Online retail started slow in Canada, but now it’s making shopping mall space obsolete at a rapid pace.
In fact, by 2014, online shopping had eliminated the need for 76.7 million of shopping mall space — the equivalent of all the malls in Vancouver, Halifax, Ottawa and Victoria, commercial real estate agency Colliers said in a new report.
The West Edmonton Mall in Edmonton, Alta., on Sunday, Feb. 22, 2015. (Photo: Canadian Press/Ian Jackson)
Online shopping sales growth made 14.8 million square feet of mall space redundant between 2012 and 2014 alone. This amount of space is nearly equivalent to all the shopping malls in the Ottawa area.
But the really “worrying statistic” for Canadian malls is that Canada is still catching up to other countries in online retail, Colliers said in its fall retail outlook.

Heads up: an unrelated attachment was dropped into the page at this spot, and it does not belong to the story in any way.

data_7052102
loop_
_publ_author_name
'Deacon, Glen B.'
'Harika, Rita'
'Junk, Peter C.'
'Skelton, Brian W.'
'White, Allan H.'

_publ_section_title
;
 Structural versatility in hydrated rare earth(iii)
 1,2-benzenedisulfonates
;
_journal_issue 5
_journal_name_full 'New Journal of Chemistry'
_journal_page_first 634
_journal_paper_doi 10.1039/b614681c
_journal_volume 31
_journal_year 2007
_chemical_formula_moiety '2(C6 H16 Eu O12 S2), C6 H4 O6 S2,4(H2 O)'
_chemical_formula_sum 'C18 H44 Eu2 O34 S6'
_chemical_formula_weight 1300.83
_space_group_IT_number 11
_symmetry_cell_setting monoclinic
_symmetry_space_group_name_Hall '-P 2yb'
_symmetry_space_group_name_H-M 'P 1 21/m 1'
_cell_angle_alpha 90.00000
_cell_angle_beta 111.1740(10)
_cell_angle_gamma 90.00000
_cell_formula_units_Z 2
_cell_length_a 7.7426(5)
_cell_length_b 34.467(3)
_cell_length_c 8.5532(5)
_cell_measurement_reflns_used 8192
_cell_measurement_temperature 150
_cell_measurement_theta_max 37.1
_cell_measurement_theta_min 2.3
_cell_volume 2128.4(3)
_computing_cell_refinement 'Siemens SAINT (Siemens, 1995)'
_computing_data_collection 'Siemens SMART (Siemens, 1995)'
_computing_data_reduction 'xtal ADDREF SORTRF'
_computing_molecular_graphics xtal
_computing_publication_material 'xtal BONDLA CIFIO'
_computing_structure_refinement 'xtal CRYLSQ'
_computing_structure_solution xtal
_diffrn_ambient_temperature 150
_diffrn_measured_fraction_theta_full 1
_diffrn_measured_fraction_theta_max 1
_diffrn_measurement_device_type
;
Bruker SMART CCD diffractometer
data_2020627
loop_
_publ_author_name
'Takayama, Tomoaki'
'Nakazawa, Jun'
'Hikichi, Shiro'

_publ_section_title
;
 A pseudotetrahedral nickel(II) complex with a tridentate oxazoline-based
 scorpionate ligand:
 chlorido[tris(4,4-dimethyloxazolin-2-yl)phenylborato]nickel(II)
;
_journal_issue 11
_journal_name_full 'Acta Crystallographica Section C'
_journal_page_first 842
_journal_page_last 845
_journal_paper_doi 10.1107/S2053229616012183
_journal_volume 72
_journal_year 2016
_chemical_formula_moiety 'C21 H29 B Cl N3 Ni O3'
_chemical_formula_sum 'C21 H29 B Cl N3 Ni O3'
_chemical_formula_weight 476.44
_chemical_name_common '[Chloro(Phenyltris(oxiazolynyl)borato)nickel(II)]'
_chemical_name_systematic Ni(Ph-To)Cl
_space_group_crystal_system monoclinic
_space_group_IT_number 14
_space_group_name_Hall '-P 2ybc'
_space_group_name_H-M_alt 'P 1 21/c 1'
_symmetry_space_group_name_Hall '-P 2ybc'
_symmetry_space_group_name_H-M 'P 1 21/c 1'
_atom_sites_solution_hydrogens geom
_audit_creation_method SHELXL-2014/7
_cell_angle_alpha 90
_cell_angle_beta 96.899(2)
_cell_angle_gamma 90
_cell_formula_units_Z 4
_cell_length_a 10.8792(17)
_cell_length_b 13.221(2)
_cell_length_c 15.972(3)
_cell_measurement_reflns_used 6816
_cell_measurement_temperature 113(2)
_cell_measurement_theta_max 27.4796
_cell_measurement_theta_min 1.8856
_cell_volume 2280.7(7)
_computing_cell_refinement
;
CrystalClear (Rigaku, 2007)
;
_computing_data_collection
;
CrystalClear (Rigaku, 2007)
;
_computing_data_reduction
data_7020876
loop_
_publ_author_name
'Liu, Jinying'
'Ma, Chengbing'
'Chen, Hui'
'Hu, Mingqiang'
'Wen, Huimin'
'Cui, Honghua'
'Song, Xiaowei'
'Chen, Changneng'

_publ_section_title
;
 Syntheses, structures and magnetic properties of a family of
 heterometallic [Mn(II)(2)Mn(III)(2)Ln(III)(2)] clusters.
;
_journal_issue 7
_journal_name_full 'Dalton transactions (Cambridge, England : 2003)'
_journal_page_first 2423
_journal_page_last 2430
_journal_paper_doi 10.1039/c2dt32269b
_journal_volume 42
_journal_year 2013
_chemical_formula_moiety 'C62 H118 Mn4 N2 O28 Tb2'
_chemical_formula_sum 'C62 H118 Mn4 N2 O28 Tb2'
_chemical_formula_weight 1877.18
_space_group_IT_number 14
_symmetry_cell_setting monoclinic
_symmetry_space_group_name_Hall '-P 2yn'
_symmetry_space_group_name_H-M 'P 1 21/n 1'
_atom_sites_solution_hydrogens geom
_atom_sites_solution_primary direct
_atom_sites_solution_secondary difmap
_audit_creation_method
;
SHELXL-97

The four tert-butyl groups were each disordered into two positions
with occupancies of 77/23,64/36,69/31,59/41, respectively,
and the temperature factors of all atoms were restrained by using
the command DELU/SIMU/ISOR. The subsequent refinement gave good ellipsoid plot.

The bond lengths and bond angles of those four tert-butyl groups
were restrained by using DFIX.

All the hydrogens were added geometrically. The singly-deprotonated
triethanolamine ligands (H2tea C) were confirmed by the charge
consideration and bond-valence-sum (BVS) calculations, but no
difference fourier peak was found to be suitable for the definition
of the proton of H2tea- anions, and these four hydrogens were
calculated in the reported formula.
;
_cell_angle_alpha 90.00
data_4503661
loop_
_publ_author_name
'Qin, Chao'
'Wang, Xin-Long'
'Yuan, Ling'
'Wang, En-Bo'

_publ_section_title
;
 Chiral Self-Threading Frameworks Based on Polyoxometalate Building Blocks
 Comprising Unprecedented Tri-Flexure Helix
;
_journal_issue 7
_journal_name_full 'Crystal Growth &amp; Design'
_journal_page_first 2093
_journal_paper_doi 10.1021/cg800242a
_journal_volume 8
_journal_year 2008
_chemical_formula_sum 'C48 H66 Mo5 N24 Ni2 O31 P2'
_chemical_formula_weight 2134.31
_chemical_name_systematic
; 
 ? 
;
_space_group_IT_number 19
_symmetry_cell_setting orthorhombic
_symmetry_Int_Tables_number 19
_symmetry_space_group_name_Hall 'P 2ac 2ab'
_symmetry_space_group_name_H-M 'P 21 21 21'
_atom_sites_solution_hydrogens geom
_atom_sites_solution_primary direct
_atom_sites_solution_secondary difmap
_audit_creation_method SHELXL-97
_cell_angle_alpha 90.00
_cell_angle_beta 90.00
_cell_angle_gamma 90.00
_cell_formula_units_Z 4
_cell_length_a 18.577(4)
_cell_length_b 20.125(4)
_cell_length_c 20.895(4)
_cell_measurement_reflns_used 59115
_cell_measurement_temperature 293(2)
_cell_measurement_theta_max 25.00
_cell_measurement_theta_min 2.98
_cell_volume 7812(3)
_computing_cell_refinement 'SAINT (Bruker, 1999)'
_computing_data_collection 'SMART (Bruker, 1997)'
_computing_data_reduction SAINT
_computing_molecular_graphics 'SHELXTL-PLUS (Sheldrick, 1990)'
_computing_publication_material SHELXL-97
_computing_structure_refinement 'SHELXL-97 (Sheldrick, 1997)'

In the U.S., online sales from established brick-and-mortar retailers amounts to 10 per cent of retail sales; in Canada online was only 4.7 per cent of retail sales in 2014.
Crowds of shoppers at Toronto's Eaton Centre. (Photo: Oleksiy Maksymenko via Getty Images)
But Canadian malls nevertheless remain “strong,” Colliers said.
That’s especially true in major markets, “where luxury brands like Saks, Nordstrom and Holt Renfrew are occupying huge anchor spaces; and Hudson’s Bay and Simon continue to hold their own.”
Canada’s retail sector hasn’t performed all that well this year; data from StatsCan released Friday showed there has been no growth in the retail sector since the start of the year.
But Colliers sees that changing with the holiday shopping rush, which will help Canada to a projected 4.8-per-cent increase in retail sales in 2016, the report said.
It sees retail sales rising in every province in Canada this year, except Alberta, where an oil-led recession is expected to shrink sales by 0.9 per cent.